"Change the world" is a term that tends to get misused, but when it comes to mobile technology, it's a suitable descriptor. Everywhere you look, people are staring at their screens.
In many ways, these gadgets have been tremendously useful. With a swipe or click, information is within reach. Appointments are seamlessly booked on scheduling software. You can even watch your favourite television show on the go.
However, it's these same conveniences that health experts warn can be harmful to children when overused.
As reported by The Guardian, a recent study from the University of Waterloo, University of Calgary and Alberta Children's Hospital Research Institute suggests that kids who interact with screen-related technology - such as TVs and mobile devices - may harm their developmental or motor skills. And the more time they spend on these devices, the more destructive the effects, particularly for young children.
University of Calgary's Dr. Sheri Madigan, who led the research, told the newspaper that it's in these formative years the brain begins to develop, a key period of time that can affect how children absorb and react to stimuli.
"What is new in this study is that we are studying really young children, so aged 2-5, when brain development is really rapidly progressing and also child development is unfolding so rapidly," Madigan explained. "We are getting at these lasting effects."
Toddlers Average 17 to 25 Hours of Screen Time Per Week
Watching television or interacting with portable gadgets isn't necessarily a bad thing. It’s the degree to which they're used that health officials are warning about. Based on statistics gathered by the Canadian Pediatric Society, 3 to 5 year-olds consume an average of approximately two hours of screen time in a typical day. That's in line with the amount researchers from the recent study found, totaling roughly 17 hours per week among 2-year-olds and increasing to 25 hours by the age of 3.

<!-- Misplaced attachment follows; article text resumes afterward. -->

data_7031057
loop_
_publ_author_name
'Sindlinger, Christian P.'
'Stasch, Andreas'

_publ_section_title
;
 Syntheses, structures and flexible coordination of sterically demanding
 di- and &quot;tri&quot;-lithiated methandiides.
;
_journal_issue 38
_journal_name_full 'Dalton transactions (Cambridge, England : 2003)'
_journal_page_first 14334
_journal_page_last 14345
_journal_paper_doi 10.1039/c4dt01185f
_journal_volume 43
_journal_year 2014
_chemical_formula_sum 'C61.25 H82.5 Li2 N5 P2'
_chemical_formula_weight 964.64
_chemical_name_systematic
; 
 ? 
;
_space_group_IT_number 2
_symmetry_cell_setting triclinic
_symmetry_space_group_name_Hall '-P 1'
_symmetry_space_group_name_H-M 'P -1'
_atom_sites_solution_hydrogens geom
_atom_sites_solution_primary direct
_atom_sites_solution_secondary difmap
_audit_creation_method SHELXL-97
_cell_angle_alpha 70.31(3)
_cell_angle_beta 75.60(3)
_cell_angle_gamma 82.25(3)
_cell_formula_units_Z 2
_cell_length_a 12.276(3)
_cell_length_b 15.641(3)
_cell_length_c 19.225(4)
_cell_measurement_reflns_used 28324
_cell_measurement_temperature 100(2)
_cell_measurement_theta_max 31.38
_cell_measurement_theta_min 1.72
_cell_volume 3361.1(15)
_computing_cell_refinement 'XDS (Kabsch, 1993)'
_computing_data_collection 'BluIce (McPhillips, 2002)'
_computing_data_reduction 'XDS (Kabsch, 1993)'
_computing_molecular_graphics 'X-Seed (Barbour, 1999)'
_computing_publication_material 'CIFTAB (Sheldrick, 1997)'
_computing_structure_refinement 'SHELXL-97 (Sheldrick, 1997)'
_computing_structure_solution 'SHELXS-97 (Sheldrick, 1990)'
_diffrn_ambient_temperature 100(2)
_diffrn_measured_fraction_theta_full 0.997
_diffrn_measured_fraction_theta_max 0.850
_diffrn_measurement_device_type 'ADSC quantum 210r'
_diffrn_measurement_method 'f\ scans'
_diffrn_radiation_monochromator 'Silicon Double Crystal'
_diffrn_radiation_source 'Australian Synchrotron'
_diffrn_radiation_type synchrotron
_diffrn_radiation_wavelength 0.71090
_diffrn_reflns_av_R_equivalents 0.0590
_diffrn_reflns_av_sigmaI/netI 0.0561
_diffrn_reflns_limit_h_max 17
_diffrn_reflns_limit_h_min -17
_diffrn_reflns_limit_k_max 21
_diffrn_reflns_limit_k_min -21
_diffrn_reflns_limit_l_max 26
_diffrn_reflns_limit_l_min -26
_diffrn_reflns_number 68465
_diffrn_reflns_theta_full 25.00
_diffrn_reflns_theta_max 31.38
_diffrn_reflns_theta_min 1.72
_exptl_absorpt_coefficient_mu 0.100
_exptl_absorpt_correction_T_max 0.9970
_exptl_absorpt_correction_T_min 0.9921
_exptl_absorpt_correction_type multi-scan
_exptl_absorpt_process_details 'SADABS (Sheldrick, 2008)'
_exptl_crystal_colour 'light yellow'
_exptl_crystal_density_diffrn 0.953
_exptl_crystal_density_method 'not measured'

In addition to the developmental problems, excessive screen time is contributing to childhood obesity, as more young people are swapping jump ropes and baseball gloves for joysticks and tablets.
According to government data, approximately 30% of children under the age of 18 are overweight or obese.
With summer here, there are plenty of activities for kids to do that can get them outside, free to run wild and do what kids do best - have fun. Here are a few suggestions from the Alberta-based lifestyle blog Simple As That:
Have a Picnic
Everything is more fun when food is involved, especially when it's flavourful and enjoyable seasonal favourites like watermelon, cantaloupe, fresh strawberries or any other summertime staple. With your food all prepped, grab a blanket and basket, sit back and enjoy.
Go for a Bike Ride
If you got around on two wheels the majority of time as a young one, it's time to pass the baton on to your son or daughter. Just be sure they wear a helmet and ride in an area that's free of any potential sources of an accident. Also, be sure they use a bicycle that aligns with their age and size.
Whether you're tossing around a beach ball, football or baseball, a game of catch is a timeless activity that can be both interactive and relaxing all at once. The best part? Kids are almost never too young to learn.
Here's a list of a few other potential things to do:
- Walk the dog
- Hit the beach
- Play hopscotch
- Start a game of kickball
- Go swimming
- Draw, paint or sketch
- Build a treehouse or fort
The key to reducing your kids' screen time is consistency and finding the activities that can replace their sedentary, unproductive behaviours. They'll be all the better for it - and so will you.